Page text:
Bad business: LinkedIn criminals get connected

By | January 11, 2012

Posted in: Network Security Trends

We have been down this road before. A popular interactive service passes over a peak on its way to universality and the spammers pile on. Sometimes the service fails — remember network news? Sometimes it recovers — think email. Sometimes, there is a constant battle to keep spam down, as in SMS spam in Japan. LinkedIn is a target for malicious players. The demographics are perfect: older professionals that like to connect. You can tell that LinkedIn has recognized the issue because they are taking steps to curtail it; perhaps not enough steps but they are keeping it in check.

I ran a short survey on LinkedIn, where I posed the question:

“How many LinkedIn requests from scammers do you get a day?”

One third of the respondents reported multiple such requests, two thirds: none. So perhaps this indicates just how well LinkedIn is doing. Or perhaps the attacks are highly targeted. Maybe I am a desirable target? I know I get these requests every day.

Here are the LinkedIn Profiles of some recent profiles that I found suspicious:

A posting from a hacker dubbed skraps provides details of how he uses LinkedIn to perform reconnaissance on employees of HostGator. He created a fake profile for Brian Johnston, claiming to work at HostGator, and proceeded to connect to real employees. As they accept his invitation, he learns their email address format and uses that to connect to more HostGator employees on LinkedIn. Then he starts sending email with spoofed “from” addresses as if they originated within the company. After that, he is pretty likely to be able to infect someone with malware and begin his hacking.

His LinkedIn ID is 160,515,676 — very recently created.

Here are the red flags that can tip you off to these scammers:


  1. You don’t know the person. This is the first tip. There is always the possibility that someone you do know has had their account compromised, but for now, I usually assume that would have been reported; not a completely safe assumption considering the number of times accounts are compromised on Twitter and Facebook.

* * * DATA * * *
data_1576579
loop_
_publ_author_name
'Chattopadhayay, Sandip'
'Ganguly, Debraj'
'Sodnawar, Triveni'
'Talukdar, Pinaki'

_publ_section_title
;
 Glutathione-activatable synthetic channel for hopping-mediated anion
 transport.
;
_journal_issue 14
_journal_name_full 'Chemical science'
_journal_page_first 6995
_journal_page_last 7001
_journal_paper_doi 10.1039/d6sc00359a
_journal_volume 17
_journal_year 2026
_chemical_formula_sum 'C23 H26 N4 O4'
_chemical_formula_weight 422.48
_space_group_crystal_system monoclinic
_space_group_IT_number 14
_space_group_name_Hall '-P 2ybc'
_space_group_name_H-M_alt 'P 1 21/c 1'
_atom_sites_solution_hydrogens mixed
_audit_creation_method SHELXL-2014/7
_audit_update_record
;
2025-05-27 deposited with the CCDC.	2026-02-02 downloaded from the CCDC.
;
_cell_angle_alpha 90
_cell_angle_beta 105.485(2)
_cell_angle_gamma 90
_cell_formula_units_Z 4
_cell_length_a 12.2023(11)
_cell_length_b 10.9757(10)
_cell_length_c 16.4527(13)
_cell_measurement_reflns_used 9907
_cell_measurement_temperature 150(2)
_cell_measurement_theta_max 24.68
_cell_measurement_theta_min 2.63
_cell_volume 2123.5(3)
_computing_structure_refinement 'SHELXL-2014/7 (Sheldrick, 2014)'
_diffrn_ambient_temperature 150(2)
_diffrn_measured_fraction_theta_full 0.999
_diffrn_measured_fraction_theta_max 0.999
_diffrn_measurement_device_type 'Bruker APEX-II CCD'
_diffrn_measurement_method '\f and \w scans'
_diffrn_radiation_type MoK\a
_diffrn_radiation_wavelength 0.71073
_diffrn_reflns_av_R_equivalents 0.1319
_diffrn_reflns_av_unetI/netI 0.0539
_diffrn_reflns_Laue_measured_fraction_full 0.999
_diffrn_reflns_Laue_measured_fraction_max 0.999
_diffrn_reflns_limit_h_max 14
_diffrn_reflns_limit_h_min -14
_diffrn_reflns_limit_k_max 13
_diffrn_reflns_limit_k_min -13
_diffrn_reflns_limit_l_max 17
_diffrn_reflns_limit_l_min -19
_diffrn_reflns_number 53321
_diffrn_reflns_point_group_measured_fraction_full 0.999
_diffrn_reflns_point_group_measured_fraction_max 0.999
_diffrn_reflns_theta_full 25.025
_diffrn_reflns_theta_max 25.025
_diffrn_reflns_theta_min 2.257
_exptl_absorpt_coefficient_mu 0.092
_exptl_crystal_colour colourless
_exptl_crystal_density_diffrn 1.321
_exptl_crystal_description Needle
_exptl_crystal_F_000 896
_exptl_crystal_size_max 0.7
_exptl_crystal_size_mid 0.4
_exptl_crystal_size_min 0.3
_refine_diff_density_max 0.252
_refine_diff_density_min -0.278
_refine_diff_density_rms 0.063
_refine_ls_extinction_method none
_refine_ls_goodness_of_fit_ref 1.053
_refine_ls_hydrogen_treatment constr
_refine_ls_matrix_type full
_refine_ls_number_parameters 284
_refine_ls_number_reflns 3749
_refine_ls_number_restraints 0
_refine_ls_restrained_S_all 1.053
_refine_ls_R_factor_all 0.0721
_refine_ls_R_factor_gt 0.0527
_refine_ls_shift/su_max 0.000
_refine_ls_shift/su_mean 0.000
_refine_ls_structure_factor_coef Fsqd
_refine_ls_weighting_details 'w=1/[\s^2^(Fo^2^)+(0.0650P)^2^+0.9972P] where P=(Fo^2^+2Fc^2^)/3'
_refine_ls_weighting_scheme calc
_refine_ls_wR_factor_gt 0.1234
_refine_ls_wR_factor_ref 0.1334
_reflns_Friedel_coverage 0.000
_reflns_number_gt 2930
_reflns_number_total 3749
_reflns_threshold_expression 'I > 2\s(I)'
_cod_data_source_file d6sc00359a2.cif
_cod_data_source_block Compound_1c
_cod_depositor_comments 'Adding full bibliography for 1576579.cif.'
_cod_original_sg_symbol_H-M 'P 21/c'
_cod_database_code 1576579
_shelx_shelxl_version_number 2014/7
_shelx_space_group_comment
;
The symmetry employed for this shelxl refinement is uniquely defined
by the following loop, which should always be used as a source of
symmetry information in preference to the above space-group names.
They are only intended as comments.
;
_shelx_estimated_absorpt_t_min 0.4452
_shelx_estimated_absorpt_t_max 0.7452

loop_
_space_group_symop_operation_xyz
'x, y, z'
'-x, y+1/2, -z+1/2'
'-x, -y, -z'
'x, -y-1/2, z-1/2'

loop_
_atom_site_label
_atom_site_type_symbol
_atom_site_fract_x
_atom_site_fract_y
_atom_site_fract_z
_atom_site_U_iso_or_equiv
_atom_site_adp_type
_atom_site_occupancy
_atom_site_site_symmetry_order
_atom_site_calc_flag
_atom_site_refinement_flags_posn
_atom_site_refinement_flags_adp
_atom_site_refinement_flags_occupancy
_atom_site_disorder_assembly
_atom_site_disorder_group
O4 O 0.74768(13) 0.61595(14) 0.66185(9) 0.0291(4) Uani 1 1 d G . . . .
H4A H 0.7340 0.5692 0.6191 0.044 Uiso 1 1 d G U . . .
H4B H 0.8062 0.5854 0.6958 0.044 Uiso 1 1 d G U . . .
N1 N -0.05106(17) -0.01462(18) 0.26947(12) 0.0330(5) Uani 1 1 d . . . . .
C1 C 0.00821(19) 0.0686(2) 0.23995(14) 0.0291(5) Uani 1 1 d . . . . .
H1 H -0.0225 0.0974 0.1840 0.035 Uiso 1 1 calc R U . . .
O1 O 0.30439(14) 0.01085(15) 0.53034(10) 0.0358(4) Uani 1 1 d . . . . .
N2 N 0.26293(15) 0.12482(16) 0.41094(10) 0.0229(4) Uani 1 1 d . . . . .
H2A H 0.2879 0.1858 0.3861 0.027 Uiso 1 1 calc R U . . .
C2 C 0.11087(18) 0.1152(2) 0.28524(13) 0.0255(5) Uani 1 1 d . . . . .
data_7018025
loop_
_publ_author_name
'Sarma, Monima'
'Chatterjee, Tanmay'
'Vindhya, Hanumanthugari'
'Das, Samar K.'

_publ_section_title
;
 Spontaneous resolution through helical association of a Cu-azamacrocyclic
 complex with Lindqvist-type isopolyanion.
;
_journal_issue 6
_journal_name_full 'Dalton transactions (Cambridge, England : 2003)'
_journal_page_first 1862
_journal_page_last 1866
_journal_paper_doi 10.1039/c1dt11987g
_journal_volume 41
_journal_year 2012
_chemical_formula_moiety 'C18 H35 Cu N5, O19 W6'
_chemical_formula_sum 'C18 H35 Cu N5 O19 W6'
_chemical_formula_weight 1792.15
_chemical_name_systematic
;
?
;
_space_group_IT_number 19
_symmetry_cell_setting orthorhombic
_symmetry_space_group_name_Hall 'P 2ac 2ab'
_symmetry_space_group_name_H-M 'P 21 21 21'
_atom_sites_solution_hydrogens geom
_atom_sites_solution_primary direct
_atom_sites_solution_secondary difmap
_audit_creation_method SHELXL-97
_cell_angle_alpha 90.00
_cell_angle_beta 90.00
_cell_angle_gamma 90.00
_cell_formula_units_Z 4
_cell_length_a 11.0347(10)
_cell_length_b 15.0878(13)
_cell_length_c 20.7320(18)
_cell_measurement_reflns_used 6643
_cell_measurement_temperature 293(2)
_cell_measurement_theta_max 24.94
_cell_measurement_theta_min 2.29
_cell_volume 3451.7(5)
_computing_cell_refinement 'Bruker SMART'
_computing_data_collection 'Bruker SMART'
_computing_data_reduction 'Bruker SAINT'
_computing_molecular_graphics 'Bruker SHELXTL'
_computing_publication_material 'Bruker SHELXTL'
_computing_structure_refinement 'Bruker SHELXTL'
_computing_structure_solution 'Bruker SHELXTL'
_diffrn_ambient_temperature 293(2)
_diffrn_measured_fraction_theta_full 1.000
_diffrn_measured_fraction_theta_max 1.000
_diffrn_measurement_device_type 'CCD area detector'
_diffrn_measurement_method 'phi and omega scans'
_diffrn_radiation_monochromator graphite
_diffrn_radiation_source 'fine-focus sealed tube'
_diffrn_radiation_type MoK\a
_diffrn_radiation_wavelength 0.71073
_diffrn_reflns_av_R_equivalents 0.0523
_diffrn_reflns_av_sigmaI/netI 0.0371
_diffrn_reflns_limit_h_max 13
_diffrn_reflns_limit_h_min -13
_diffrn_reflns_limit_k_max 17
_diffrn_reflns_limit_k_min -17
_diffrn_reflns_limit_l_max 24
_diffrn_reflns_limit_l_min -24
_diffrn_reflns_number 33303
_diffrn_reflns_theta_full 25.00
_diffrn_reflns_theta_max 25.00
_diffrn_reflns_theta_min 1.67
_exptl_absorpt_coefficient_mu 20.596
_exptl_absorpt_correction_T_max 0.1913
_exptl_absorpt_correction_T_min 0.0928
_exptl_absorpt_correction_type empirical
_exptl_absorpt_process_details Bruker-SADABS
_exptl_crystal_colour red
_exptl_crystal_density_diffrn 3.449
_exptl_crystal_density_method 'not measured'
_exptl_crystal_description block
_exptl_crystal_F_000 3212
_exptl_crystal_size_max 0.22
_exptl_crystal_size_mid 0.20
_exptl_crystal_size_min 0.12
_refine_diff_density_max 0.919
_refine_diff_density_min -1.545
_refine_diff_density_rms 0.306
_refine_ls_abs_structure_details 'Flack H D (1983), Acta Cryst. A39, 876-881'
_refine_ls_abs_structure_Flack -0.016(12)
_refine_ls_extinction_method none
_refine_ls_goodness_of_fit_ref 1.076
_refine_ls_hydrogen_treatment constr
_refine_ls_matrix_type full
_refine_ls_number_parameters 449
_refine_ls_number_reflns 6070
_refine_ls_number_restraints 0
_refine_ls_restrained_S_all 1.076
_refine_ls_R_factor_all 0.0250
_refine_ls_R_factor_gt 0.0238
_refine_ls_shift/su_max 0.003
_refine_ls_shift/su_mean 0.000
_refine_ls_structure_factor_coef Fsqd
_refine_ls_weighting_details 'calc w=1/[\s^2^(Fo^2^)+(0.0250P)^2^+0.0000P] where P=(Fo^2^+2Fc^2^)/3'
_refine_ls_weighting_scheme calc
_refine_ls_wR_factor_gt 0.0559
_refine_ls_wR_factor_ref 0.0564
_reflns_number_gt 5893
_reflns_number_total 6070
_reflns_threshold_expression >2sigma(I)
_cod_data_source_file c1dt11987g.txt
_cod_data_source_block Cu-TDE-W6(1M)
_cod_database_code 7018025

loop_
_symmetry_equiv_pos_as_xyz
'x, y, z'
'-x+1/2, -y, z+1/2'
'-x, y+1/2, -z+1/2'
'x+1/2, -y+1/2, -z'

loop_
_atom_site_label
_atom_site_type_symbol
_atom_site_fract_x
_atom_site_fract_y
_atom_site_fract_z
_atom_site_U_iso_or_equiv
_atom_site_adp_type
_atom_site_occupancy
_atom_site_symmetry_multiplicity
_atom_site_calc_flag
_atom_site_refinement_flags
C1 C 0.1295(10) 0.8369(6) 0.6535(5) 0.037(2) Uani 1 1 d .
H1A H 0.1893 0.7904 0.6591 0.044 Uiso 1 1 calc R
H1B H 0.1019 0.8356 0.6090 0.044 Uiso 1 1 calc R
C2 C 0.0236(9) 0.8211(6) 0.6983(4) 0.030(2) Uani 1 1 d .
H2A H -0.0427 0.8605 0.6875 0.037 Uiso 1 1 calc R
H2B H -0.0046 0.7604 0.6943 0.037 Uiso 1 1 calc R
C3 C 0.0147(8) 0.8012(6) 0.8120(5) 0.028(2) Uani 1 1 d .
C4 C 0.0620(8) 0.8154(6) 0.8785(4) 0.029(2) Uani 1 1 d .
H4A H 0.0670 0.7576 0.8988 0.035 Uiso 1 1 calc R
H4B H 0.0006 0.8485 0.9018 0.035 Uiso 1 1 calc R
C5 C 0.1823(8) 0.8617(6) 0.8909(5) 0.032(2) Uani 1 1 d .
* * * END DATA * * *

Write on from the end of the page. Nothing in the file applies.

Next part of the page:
2. They have no other connections. Come on, someone in India or Sri Lanka just got on LinkedIn and they picked you as their FIRST connection?? Not likely. Hit Ignore and then "report as spam."

  3. Sparse profile. If someone is requesting a connection you would expect them to provide enough info in their profile for you to decide if you wanted to connect. If they have no picture, only one or two jobs, and little else. Ignore.

  4. They belong to more Groups than they have connections. Most group managers accept anybody. This is bad, because LinkedIn uses group membership as a gateway to making connections. If you don't have someone's email, just join one of their groups. Then you can choose that group when attempting to connect. Spammers have this figured out. (To group managers: LinkedIn even gives you an alert if a requester has one or zero connections. Don't let them in! You don't need the increased group stats that much).

  5. Look at their LinkedIn ID. Every spammer I have identified has a newly created account. Today, that means their LinkedIn ID is above 140,000,000. You can see it in the URL of their profile. Mine, for instance, is http://www.linkedin.com/profile/view?id=86478. (Yes, LinkedIn uses sequential userIDs - a no no.)

  6. Beware the pretty face! Just as in Twitter, spammers have figured out the male weakness. Look beyond the face and question the profile. Today, it is unusual to encounter someone with fewer than 120 connections. Be suspicious.

  7. Be on the lookout for targeted attacks that begin with LinkedIn requests.

Use these tips to help filter out spammers who are starting to leverage LinkedIn. With our help, LinkedIn can make it unprofitable and maybe they will move on.

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